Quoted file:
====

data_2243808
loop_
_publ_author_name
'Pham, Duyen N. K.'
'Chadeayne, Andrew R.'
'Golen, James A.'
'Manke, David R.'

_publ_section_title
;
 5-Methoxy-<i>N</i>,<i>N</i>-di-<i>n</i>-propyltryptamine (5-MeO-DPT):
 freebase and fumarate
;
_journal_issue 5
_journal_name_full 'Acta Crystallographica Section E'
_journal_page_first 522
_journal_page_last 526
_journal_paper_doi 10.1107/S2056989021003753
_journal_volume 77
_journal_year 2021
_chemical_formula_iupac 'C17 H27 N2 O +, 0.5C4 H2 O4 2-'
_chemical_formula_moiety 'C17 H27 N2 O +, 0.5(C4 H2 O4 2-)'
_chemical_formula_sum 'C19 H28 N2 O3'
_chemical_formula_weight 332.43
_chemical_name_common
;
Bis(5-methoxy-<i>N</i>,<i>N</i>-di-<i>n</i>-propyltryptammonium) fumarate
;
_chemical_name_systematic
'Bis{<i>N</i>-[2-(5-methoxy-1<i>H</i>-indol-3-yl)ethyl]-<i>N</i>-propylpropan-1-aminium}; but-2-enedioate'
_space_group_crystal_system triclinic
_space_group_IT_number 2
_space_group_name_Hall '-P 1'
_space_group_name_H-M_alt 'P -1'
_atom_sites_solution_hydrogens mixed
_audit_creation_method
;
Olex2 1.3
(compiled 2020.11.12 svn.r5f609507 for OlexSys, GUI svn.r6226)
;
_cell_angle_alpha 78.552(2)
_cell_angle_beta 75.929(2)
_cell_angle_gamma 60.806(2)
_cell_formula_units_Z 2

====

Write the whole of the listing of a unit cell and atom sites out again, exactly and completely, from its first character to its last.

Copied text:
data_2243808
loop_
_publ_author_name
'Pham, Duyen N. K.'
'Chadeayne, Andrew R.'
'Golen, James A.'
'Manke, David R.'

_publ_section_title
;
 5-Methoxy-<i>N</i>,<i>N</i>-di-<i>n</i>-propyltryptamine (5-MeO-DPT):
 freebase and fumarate
;
_journal_issue 5
_journal_name_full 'Acta Crystallographica Section E'
_journal_page_first 522
_journal_page_last 526
_journal_paper_doi 10.1107/S2056989021003753
_journal_volume 77
_journal_year 2021
_chemical_formula_iupac 'C17 H27 N2 O +, 0.5C4 H2 O4 2-'
_chemical_formula_moiety 'C17 H27 N2 O +, 0.5(C4 H2 O4 2-)'
_chemical_formula_sum 'C19 H28 N2 O3'
_chemical_formula_weight 332.43
_chemical_name_common
;
Bis(5-methoxy-<i>N</i>,<i>N</i>-di-<i>n</i>-propyltryptammonium) fumarate
;
_chemical_name_systematic
'Bis{<i>N</i>-[2-(5-methoxy-1<i>H</i>-indol-3-yl)ethyl]-<i>N</i>-propylpropan-1-aminium}; but-2-enedioate'
_space_group_crystal_system triclinic
_space_group_IT_number 2
_space_group_name_Hall '-P 1'
_space_group_name_H-M_alt 'P -1'
_atom_sites_solution_hydrogens mixed
_audit_creation_method
;
Olex2 1.3
(compiled 2020.11.12 svn.r5f609507 for OlexSys, GUI svn.r6226)
;
_cell_angle_alpha 78.552(2)
_cell_angle_beta 75.929(2)
_cell_angle_gamma 60.806(2)
_cell_formula_units_Z 2